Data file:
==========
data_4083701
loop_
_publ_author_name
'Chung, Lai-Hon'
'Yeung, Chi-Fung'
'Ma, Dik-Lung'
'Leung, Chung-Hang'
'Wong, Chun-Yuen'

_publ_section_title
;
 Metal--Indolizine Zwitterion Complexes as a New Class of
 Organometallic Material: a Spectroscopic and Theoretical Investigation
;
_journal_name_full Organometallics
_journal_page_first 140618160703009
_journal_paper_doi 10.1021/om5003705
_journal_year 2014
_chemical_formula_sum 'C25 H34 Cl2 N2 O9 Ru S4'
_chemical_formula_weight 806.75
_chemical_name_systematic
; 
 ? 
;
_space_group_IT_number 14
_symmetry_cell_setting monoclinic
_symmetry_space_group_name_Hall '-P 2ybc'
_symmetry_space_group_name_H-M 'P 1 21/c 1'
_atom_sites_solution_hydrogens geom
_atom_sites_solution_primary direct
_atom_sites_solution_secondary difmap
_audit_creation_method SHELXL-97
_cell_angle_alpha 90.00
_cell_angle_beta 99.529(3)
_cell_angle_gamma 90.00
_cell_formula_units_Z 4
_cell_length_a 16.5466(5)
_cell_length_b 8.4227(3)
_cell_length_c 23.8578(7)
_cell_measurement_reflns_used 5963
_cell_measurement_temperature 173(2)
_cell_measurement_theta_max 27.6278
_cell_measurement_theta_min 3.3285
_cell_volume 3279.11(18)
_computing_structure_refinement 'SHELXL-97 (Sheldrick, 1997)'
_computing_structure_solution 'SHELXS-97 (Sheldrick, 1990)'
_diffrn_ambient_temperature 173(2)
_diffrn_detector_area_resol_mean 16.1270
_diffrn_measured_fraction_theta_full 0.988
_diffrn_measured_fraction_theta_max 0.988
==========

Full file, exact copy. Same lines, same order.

data_4083701
loop_
_publ_author_name
'Chung, Lai-Hon'
'Yeung, Chi-Fung'
'Ma, Dik-Lung'
'Leung, Chung-Hang'
'Wong, Chun-Yuen'

_publ_section_title
;
 Metal--Indolizine Zwitterion Complexes as a New Class of
 Organometallic Material: a Spectroscopic and Theoretical Investigation
;
_journal_name_full Organometallics
_journal_page_first 140618160703009
_journal_paper_doi 10.1021/om5003705
_journal_year 2014
_chemical_formula_sum 'C25 H34 Cl2 N2 O9 Ru S4'
_chemical_formula_weight 806.75
_chemical_name_systematic
; 
 ? 
;
_space_group_IT_number 14
_symmetry_cell_setting monoclinic
_symmetry_space_group_name_Hall '-P 2ybc'
_symmetry_space_group_name_H-M 'P 1 21/c 1'
_atom_sites_solution_hydrogens geom
_atom_sites_solution_primary direct
_atom_sites_solution_secondary difmap
_audit_creation_method SHELXL-97
_cell_angle_alpha 90.00
_cell_angle_beta 99.529(3)
_cell_angle_gamma 90.00
_cell_formula_units_Z 4
_cell_length_a 16.5466(5)
_cell_length_b 8.4227(3)
_cell_length_c 23.8578(7)
_cell_measurement_reflns_used 5963
_cell_measurement_temperature 173(2)
_cell_measurement_theta_max 27.6278
_cell_measurement_theta_min 3.3285
_cell_volume 3279.11(18)
_computing_structure_refinement 'SHELXL-97 (Sheldrick, 1997)'
_computing_structure_solution 'SHELXS-97 (Sheldrick, 1990)'
_diffrn_ambient_temperature 173(2)
_diffrn_detector_area_resol_mean 16.1270
_diffrn_measured_fraction_theta_full 0.988
_diffrn_measured_fraction_theta_max 0.988